Click here to volunteer to be a spellbinder.
Spellbinders now have an online blog. Click here for more information.
Spellbinders unique program:
Spellbinders trains individuals, mostly 60 and better, in the art of oral storytelling, and places these individuals as volunteer storytellers in schools. Volunteers return to the same classrooms each month throughout the school year, forming strong and caring connections with the school children.
Spellbinders’ storytelling brings literacy, art, inspiration and the human touch to both the older adults and the eager listeners.
Elders have the satisfaction of being vital components of the community, passing on beloved stories to the next generation.
Youngsters are exposed to people and experiences that expand their knowledge and their outlook on life.
The inter-generational connections that are formed knit together community, creating the social capital that builds stronger, more cohesive societies.
In our fast paced, technologically driven age, storytelling is a form of communication and connection that our society is hungry for, passing on to children enduring concepts and wisdom.
Spellbinders delivers its program by inspiring interested volunteers to join an existing chapter or start a new Spellbinders Chapter (learn more) to serve a particular city, county or school district. With the help of the national office, each chapter recruits its own volunteers, secures its own funding, and engages the services of a Certified Spellbinders Trainer to train the volunteers using the time-tested Spellbinders materials.
Storytelling’s Boost to Literacy
Oral storytelling is much different than reading a book aloud. Listening to stories orally told with the eye-to-eye contact, the accompanying gestures and the warmth of a gift freely given:
Increase listening comprehension.
Develop a sense of story structure.
Stimulates a child’s imagination, including making mental pictures of words in sequence – this is critical to reading comprehension
Creates a love of story which translates into an interest in reading.
Stories are at the heart of learning and are a wonderful way to engage students' creative thinking and creative writing skills. Storytelling represents a universal language of communication. It provides opportunities to learn how different cultures view the world. It encourages students to tell their own stories. That is how we foster creative writing.
- Judith Johnson, Superintendent, Peekskill, NY
Redefining Elderhood for Healthier Senior Years
Watching those little eyes shine with wonderment and feeling those bright minds in the palm of my hand was a magical moment. I had more gratification telling those kids stories than I had doing my most important business deal.
-- Spellbinders’ Volunteer
Spellbinders unique program restores elders to their traditional role in society…that of the keepers of the wisdom. Storytelling is an art form, and like the practice of all arts, the rewards are great to the practitioners. Research shows that older adults who remain meaningfully engaged in their community are healthier by far than those who are not, including reporting:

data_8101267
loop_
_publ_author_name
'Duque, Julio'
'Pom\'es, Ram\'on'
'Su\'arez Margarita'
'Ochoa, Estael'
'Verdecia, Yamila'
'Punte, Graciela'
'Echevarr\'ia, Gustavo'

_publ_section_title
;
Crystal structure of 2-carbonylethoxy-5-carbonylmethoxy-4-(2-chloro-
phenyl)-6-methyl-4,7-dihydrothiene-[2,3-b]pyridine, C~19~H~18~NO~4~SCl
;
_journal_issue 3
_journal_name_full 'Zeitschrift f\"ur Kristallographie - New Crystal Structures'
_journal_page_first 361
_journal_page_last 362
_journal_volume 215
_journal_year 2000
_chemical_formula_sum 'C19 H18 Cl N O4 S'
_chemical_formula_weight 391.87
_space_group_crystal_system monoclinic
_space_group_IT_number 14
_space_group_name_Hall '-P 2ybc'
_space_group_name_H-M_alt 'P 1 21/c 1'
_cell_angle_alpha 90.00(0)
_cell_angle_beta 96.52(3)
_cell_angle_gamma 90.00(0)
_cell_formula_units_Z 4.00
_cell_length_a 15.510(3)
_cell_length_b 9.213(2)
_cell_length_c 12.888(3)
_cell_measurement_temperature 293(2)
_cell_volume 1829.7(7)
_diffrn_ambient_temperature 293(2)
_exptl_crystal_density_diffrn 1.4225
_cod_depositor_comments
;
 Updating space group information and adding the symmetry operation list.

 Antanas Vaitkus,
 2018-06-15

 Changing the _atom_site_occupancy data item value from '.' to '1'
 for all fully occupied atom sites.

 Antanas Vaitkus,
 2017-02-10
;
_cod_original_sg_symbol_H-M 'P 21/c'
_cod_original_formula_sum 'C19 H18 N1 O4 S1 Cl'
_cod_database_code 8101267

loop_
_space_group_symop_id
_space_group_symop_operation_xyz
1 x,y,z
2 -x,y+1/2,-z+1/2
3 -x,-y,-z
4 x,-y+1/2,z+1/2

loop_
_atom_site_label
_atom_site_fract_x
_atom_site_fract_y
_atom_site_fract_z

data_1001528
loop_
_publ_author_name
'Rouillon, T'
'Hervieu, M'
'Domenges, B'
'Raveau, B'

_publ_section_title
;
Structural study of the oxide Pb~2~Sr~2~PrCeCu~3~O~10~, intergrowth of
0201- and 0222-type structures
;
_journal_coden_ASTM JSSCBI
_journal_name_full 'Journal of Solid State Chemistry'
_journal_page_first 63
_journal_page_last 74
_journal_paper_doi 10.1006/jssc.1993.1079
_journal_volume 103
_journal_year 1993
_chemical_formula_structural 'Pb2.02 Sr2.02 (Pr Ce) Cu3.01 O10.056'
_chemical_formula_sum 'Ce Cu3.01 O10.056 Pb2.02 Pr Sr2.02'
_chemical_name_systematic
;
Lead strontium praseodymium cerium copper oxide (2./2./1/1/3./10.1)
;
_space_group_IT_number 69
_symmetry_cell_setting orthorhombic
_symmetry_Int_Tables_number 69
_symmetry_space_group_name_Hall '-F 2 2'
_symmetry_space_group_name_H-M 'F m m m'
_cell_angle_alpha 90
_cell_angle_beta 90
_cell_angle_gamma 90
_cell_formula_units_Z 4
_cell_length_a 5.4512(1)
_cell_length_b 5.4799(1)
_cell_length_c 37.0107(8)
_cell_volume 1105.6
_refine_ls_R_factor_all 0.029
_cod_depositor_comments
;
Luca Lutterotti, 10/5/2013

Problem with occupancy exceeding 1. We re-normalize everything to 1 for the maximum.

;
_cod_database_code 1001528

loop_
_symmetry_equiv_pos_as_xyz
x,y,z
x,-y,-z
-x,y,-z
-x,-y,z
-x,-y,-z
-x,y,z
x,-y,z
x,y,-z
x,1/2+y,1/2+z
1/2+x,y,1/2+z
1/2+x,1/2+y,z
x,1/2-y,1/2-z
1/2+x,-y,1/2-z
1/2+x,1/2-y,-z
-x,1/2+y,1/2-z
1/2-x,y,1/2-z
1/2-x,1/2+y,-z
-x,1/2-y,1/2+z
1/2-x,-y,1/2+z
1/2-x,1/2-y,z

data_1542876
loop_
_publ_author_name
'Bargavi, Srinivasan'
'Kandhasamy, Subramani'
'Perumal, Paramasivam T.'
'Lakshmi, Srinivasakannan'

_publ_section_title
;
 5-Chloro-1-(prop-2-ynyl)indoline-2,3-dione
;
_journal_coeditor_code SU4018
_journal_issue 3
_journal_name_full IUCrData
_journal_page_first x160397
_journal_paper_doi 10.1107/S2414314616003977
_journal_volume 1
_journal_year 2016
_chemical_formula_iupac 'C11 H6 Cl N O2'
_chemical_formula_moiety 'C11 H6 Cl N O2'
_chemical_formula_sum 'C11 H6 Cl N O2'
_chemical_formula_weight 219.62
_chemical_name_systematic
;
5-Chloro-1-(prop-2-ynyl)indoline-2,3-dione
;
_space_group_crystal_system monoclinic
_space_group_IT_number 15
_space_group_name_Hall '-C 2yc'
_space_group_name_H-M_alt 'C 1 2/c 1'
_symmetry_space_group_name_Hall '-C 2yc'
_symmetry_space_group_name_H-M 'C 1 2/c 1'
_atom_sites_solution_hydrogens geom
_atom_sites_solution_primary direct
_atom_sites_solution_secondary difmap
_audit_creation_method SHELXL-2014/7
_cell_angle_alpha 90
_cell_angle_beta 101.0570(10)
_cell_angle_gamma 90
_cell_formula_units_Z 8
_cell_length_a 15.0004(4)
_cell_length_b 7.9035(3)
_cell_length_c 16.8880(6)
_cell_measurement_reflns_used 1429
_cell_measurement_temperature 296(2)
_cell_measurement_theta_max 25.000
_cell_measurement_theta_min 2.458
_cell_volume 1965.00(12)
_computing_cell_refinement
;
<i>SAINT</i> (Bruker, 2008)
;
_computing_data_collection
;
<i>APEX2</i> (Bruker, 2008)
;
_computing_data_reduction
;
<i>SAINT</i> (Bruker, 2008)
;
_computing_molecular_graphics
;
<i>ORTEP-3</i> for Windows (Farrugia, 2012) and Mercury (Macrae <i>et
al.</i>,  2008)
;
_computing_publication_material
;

Additionally, learning and re-creating stories improves memory and helps minds stay agile.
I’ve been wondering about the role of elders in our culture, how we can restore them to their traditional place, where they stand with grace and authority, honored as guardians of wisdom and keepers of the stories. Being a Spellbinder is not just a nice addition to my life; it in fact has transformed it, shifted and re-defined my priorities.
-- Spellbinder volunteer
Storytelling: the Yarn that Weaves Community Together
Spellbinders unique program actively work to build strong, caring relationships between older adults and youth in a community; relationships that are proven to strengthen community and decrease high-risk behavior in adolescents.
All children, not just those termed as “at-risk”, need to know that adults in the community care about them and expect certain standards of behavior. Stories told in a vivid, gripping manner expose children to positive, character-building role models, both in the stories and in the adult delivering them.
The eye to eye, heart to heart contact of a spoken story engenders a sense of closeness between the teller and listeners that makes every child hearing the story feel it is being told for him or her alone. This establishes a mentor type relationship between the teller and listeners, especially when the teller returns on a regular basis to the same small audience (such as a classroom) as Spellbinders do.
I love when I am in the grocery store and a student recognizes me as “her storyteller” and recounts to her mom a story that I told her in class. That really is the best!
-- Spellbinder Volunteer